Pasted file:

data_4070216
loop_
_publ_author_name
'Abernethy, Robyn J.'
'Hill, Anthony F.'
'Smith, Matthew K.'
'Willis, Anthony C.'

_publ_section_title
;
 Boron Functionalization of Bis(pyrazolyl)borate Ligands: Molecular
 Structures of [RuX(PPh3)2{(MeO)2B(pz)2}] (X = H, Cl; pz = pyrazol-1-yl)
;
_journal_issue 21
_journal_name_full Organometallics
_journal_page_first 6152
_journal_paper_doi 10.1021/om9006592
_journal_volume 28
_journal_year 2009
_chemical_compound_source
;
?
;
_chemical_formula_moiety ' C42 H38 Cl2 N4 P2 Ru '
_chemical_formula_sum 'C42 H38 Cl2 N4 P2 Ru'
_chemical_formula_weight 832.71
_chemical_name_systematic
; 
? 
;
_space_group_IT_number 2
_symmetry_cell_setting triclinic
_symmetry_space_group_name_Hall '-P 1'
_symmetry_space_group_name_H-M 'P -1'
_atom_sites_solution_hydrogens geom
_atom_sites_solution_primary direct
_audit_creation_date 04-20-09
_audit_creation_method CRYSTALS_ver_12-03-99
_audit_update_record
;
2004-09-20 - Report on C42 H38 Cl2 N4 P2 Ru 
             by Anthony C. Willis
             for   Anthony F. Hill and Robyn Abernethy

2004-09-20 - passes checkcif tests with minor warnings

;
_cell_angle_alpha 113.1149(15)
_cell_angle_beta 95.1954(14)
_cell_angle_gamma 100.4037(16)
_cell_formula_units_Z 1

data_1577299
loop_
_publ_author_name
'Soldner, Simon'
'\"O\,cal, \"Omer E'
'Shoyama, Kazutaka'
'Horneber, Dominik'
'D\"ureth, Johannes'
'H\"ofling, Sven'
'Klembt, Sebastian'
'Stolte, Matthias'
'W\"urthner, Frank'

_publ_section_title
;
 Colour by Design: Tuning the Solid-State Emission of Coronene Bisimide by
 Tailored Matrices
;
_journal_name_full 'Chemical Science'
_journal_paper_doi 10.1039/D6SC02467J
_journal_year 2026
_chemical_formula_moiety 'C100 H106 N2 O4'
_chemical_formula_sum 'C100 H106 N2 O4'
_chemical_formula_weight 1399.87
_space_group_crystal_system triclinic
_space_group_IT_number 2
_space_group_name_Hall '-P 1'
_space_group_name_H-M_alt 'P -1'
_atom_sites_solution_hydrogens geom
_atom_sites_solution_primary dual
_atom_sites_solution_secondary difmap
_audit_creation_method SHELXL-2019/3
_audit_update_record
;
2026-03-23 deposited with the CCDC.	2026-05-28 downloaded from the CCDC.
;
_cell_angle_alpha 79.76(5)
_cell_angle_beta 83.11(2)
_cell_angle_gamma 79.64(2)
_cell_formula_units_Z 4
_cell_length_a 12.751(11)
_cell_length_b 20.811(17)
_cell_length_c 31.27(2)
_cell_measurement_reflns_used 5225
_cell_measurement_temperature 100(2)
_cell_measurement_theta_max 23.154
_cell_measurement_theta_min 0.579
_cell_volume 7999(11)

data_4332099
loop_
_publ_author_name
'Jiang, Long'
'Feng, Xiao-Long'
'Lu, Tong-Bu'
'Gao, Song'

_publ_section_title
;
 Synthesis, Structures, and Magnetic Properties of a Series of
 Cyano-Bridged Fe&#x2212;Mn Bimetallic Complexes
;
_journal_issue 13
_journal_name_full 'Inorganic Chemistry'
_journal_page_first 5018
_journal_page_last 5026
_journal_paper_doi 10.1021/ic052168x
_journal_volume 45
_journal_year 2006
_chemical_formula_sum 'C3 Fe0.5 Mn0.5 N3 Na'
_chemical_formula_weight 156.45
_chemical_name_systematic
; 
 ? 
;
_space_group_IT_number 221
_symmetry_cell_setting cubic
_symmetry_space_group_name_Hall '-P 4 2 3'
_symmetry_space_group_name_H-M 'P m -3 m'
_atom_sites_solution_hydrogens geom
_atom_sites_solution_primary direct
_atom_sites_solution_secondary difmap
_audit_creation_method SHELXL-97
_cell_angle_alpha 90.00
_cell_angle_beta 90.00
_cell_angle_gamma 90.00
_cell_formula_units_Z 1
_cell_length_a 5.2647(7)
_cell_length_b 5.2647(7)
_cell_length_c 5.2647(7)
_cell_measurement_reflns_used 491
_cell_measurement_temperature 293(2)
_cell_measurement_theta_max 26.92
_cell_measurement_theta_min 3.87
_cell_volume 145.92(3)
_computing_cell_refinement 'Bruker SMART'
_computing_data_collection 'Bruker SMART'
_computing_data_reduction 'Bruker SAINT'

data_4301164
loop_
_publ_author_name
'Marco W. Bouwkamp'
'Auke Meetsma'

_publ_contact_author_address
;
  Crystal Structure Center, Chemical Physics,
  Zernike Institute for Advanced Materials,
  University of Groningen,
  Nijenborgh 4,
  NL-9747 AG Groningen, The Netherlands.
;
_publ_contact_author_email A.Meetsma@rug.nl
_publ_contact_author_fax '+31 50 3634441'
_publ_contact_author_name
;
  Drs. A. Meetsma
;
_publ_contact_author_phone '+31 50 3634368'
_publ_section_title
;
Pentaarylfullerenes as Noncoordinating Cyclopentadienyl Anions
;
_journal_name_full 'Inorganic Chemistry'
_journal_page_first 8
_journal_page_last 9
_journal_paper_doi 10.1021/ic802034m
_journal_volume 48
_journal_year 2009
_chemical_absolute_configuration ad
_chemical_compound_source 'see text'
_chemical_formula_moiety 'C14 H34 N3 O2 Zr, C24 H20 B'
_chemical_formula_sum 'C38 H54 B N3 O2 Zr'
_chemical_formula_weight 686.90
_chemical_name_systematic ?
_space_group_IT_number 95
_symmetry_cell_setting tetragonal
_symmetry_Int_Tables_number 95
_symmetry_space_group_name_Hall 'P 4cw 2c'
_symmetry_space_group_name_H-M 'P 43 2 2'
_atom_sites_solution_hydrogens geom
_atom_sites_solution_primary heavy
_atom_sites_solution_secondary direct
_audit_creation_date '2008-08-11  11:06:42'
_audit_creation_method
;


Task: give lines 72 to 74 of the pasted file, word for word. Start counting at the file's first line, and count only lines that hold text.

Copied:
_space_group_crystal_system triclinic
_space_group_IT_number 2
_space_group_name_Hall '-P 1'